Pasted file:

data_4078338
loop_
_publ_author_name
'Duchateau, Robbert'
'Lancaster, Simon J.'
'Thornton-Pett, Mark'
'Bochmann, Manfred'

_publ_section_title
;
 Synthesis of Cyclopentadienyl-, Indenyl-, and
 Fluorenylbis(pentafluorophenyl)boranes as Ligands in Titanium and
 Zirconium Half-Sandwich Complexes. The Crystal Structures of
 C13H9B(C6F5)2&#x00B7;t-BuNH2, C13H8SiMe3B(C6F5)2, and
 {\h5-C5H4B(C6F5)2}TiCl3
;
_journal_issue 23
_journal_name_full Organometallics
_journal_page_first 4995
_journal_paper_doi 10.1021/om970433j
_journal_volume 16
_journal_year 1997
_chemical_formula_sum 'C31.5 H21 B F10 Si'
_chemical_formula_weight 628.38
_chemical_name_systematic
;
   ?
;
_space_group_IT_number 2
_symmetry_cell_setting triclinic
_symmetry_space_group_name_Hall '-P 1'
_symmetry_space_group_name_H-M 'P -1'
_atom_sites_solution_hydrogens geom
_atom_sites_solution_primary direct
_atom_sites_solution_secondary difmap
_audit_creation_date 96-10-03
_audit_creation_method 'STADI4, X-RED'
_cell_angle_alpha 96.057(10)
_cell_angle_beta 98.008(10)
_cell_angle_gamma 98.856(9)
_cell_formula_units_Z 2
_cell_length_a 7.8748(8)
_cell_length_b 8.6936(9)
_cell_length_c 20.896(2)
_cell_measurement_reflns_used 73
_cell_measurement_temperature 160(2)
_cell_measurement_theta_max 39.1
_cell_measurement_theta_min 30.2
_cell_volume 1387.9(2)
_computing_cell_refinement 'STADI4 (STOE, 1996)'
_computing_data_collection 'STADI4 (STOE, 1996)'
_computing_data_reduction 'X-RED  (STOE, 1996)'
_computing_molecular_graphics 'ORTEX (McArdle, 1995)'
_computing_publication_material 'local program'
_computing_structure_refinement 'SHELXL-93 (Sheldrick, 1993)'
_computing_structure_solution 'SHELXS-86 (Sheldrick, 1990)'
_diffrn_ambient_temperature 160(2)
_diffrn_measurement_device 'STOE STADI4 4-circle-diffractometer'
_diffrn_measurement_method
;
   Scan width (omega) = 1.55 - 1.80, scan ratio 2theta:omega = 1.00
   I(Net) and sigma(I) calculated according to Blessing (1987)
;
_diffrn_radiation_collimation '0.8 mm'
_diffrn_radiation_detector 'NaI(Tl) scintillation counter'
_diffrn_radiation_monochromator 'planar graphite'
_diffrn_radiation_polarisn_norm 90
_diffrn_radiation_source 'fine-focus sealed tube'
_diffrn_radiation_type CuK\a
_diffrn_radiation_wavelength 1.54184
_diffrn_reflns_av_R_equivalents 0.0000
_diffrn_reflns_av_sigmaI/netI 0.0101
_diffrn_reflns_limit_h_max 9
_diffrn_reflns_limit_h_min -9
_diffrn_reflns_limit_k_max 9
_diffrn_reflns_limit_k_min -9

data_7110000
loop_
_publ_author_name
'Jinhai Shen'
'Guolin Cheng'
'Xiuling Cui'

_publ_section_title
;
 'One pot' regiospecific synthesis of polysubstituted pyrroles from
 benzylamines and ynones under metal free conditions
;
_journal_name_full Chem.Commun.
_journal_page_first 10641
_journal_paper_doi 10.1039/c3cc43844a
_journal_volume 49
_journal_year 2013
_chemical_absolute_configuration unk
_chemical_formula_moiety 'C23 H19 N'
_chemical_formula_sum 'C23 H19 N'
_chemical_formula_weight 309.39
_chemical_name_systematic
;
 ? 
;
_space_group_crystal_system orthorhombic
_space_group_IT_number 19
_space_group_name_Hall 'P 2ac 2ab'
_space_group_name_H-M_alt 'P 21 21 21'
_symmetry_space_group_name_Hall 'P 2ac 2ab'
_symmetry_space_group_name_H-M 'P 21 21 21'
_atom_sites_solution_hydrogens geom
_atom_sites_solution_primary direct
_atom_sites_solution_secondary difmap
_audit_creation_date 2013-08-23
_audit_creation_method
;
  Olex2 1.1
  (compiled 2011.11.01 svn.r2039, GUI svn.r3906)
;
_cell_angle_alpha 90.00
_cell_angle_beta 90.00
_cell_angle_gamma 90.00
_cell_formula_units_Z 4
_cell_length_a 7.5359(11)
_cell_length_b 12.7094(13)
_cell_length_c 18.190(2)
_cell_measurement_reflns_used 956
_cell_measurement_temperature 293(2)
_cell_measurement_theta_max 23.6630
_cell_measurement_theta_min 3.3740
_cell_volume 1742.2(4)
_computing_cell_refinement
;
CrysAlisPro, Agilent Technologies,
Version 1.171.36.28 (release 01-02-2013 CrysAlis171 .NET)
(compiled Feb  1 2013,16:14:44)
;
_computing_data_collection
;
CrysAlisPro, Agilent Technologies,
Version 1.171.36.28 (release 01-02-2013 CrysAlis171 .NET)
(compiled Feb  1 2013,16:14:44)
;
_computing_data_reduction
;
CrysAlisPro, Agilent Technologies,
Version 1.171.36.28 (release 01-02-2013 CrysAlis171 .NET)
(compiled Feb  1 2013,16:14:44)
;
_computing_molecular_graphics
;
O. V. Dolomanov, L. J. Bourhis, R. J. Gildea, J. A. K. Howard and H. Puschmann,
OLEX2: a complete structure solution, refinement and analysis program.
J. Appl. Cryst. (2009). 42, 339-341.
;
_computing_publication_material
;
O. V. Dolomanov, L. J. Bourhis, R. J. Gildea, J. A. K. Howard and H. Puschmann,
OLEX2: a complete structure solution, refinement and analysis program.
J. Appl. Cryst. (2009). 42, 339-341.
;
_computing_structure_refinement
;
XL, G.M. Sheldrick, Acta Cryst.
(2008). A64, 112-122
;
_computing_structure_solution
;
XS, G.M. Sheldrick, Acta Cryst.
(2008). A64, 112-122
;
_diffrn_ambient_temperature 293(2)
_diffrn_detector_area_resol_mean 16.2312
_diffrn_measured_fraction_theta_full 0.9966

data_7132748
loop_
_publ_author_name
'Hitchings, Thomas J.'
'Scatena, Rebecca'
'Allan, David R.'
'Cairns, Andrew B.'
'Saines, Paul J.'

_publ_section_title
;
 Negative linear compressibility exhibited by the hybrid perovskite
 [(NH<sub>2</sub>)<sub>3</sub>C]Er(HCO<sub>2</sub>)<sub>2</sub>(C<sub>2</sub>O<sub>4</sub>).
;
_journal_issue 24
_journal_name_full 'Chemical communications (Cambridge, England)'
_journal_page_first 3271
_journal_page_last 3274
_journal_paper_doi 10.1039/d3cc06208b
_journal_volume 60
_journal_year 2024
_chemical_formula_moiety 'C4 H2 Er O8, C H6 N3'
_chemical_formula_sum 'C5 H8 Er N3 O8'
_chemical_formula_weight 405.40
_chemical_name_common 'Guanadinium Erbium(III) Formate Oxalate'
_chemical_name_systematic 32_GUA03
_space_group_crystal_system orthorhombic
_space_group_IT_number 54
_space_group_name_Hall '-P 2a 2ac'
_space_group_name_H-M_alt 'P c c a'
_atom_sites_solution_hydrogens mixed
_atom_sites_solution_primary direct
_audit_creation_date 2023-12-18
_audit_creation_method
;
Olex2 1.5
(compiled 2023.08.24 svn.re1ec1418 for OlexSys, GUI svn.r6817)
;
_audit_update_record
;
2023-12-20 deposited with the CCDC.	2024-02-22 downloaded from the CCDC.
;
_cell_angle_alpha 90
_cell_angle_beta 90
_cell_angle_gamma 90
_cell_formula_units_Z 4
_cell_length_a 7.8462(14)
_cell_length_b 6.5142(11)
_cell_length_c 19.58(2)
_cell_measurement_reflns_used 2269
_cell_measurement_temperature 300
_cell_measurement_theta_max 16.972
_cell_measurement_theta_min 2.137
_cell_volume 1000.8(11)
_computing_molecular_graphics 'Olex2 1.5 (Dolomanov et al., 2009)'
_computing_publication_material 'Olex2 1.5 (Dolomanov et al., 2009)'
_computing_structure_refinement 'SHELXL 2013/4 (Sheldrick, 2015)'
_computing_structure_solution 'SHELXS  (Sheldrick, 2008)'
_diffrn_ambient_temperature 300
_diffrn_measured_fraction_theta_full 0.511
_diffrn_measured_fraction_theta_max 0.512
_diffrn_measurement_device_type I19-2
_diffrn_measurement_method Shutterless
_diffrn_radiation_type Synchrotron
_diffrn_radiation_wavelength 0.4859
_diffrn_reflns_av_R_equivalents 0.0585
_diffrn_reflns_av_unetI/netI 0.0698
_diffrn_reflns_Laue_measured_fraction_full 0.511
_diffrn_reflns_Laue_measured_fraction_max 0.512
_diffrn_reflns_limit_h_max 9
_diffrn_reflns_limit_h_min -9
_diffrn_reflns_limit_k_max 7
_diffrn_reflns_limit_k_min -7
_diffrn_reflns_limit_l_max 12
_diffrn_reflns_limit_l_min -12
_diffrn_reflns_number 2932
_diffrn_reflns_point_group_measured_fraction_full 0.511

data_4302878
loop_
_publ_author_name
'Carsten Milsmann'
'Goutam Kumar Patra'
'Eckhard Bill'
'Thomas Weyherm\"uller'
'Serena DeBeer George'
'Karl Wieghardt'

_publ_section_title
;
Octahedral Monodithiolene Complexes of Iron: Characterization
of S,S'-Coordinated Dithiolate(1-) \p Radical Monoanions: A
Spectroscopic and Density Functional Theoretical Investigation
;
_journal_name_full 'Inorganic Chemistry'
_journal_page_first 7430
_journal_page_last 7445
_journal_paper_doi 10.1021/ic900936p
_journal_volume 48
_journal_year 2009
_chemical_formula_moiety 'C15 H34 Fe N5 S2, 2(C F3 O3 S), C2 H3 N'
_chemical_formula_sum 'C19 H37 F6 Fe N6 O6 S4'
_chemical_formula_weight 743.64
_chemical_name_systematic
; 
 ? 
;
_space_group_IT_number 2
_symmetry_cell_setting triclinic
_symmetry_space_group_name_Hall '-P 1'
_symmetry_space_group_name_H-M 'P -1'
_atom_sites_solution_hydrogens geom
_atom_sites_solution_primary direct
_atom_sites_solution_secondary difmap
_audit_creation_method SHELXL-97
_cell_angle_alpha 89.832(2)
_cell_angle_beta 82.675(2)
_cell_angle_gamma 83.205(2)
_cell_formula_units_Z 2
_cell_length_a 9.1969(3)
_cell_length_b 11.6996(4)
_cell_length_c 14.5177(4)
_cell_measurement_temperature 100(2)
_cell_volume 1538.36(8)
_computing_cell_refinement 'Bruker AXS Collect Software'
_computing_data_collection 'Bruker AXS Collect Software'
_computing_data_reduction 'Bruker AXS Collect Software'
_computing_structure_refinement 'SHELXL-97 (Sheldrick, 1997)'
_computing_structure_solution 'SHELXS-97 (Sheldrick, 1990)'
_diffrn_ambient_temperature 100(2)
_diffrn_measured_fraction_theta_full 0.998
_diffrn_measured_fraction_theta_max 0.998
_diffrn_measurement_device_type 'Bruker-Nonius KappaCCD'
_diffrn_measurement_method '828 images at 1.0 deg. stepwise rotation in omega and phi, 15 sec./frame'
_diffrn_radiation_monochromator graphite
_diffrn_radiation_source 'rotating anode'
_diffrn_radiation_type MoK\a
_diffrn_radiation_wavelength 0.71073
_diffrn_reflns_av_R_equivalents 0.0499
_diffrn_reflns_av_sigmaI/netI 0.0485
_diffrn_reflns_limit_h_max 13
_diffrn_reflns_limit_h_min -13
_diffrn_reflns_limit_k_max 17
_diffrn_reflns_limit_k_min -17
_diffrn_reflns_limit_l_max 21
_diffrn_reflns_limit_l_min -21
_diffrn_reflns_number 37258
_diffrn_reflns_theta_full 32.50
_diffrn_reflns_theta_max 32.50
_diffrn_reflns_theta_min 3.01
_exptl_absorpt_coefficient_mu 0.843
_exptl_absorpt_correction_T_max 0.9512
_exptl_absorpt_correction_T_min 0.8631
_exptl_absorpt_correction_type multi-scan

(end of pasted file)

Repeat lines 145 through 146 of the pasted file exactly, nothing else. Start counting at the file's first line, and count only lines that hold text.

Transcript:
_computing_molecular_graphics
;